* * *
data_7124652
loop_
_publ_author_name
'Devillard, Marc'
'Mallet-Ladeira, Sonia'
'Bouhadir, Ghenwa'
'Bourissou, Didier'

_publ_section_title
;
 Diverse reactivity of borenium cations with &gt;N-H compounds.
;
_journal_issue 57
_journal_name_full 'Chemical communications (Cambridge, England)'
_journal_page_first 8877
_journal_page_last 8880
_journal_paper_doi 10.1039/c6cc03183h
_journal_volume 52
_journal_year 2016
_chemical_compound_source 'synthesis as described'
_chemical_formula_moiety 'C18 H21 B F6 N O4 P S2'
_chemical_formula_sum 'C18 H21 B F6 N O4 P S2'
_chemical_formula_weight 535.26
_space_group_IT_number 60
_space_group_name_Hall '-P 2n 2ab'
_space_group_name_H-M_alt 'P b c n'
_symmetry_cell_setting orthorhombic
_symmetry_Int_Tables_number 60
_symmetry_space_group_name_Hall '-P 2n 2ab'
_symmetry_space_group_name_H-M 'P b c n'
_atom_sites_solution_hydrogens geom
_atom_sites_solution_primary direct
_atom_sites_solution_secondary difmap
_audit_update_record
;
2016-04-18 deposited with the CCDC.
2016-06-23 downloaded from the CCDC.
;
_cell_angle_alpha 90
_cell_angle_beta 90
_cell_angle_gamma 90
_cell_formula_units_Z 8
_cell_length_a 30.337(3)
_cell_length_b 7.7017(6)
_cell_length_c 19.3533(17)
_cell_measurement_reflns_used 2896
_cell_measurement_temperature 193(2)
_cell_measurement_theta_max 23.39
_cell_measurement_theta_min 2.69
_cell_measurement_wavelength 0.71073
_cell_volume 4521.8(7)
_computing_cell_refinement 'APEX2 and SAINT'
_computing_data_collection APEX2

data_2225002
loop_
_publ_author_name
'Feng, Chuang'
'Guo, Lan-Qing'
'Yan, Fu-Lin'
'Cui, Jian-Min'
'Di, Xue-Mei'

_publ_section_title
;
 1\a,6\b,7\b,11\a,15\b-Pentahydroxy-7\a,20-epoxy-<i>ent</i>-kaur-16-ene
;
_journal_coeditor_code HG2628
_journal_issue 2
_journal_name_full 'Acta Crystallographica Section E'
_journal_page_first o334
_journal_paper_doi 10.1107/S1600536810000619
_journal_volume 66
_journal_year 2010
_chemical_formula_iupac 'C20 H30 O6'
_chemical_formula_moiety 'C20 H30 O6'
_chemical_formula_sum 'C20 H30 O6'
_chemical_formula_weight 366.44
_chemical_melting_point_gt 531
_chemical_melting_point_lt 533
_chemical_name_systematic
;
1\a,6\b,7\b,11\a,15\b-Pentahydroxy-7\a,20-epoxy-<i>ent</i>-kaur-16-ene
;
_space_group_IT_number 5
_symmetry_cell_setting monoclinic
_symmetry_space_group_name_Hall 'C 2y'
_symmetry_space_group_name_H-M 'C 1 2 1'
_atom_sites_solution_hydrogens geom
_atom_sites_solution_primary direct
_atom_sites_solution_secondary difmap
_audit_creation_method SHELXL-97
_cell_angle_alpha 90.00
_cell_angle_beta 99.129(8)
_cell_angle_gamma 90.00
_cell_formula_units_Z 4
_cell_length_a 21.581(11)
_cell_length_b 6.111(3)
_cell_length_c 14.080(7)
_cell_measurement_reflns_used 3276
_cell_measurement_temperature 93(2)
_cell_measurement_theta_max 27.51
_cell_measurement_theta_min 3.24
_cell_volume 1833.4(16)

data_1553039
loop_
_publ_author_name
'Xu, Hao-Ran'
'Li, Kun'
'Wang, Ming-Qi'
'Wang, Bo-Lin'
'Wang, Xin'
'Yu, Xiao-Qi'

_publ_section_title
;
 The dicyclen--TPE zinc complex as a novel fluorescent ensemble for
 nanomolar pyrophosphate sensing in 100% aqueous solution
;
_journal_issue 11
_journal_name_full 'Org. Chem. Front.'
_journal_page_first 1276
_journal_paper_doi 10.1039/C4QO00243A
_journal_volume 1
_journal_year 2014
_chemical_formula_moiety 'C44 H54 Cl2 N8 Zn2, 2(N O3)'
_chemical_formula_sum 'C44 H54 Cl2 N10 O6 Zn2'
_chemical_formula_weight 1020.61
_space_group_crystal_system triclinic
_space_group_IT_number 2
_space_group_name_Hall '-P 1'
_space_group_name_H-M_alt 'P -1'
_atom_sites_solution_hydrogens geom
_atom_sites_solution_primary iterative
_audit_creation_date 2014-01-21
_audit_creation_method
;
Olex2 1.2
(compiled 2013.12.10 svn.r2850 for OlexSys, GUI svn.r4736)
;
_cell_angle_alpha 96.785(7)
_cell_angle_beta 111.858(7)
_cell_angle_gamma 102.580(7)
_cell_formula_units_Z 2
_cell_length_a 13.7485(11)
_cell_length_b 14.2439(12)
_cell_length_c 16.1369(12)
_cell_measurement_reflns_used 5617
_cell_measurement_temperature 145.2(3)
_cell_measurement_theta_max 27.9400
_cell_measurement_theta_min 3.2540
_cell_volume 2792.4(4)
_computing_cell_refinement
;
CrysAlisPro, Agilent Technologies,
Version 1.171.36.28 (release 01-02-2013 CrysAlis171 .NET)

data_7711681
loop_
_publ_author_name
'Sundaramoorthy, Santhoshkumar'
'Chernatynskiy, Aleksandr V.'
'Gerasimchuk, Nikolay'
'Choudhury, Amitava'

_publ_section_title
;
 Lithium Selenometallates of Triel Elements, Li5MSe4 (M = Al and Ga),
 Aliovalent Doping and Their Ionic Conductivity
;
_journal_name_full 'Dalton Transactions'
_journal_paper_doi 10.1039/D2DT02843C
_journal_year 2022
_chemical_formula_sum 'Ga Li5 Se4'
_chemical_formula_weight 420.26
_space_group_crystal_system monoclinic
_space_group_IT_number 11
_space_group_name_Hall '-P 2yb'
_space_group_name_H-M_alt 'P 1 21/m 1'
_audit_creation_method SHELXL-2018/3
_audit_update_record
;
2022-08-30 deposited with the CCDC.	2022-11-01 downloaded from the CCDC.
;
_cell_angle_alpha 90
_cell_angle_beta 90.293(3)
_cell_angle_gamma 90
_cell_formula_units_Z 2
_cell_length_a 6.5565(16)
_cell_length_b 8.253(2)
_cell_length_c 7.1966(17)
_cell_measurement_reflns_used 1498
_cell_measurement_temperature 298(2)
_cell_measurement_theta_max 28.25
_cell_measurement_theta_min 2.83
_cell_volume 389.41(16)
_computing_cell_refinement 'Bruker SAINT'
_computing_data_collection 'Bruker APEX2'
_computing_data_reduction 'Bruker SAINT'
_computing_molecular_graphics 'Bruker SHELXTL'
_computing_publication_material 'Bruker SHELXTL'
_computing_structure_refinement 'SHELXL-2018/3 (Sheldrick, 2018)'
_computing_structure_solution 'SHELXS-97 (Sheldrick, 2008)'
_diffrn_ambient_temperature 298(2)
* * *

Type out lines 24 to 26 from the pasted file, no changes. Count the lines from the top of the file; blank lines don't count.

_space_group_name_Hall '-P 2n 2ab'
_space_group_name_H-M_alt 'P b c n'
_symmetry_cell_setting orthorhombic